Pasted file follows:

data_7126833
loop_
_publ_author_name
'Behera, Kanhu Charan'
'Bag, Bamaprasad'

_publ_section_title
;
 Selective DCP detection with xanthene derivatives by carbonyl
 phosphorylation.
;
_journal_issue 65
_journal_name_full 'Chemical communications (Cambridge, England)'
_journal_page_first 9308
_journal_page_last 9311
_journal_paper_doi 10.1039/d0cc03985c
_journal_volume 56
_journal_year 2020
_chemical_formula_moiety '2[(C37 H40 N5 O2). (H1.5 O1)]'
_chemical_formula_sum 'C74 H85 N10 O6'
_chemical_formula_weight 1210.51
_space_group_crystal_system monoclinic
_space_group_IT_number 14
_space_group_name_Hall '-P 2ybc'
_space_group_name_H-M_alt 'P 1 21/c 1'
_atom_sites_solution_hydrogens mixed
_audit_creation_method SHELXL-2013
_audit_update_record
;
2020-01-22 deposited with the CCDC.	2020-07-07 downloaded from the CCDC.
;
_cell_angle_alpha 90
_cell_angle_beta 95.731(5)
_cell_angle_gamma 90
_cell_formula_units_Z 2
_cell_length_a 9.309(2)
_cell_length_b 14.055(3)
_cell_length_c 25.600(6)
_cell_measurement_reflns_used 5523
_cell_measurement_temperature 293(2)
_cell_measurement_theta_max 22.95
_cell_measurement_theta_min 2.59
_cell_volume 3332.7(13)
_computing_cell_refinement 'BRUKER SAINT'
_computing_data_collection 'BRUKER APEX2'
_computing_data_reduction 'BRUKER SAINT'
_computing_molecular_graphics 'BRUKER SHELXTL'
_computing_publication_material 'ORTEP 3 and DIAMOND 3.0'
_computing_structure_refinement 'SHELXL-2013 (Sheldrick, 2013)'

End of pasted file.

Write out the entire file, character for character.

data_7126833
loop_
_publ_author_name
'Behera, Kanhu Charan'
'Bag, Bamaprasad'

_publ_section_title
;
 Selective DCP detection with xanthene derivatives by carbonyl
 phosphorylation.
;
_journal_issue 65
_journal_name_full 'Chemical communications (Cambridge, England)'
_journal_page_first 9308
_journal_page_last 9311
_journal_paper_doi 10.1039/d0cc03985c
_journal_volume 56
_journal_year 2020
_chemical_formula_moiety '2[(C37 H40 N5 O2). (H1.5 O1)]'
_chemical_formula_sum 'C74 H85 N10 O6'
_chemical_formula_weight 1210.51
_space_group_crystal_system monoclinic
_space_group_IT_number 14
_space_group_name_Hall '-P 2ybc'
_space_group_name_H-M_alt 'P 1 21/c 1'
_atom_sites_solution_hydrogens mixed
_audit_creation_method SHELXL-2013
_audit_update_record
;
2020-01-22 deposited with the CCDC.	2020-07-07 downloaded from the CCDC.
;
_cell_angle_alpha 90
_cell_angle_beta 95.731(5)
_cell_angle_gamma 90
_cell_formula_units_Z 2
_cell_length_a 9.309(2)
_cell_length_b 14.055(3)
_cell_length_c 25.600(6)
_cell_measurement_reflns_used 5523
_cell_measurement_temperature 293(2)
_cell_measurement_theta_max 22.95
_cell_measurement_theta_min 2.59
_cell_volume 3332.7(13)
_computing_cell_refinement 'BRUKER SAINT'
_computing_data_collection 'BRUKER APEX2'
_computing_data_reduction 'BRUKER SAINT'
_computing_molecular_graphics 'BRUKER SHELXTL'
_computing_publication_material 'ORTEP 3 and DIAMOND 3.0'
_computing_structure_refinement 'SHELXL-2013 (Sheldrick, 2013)'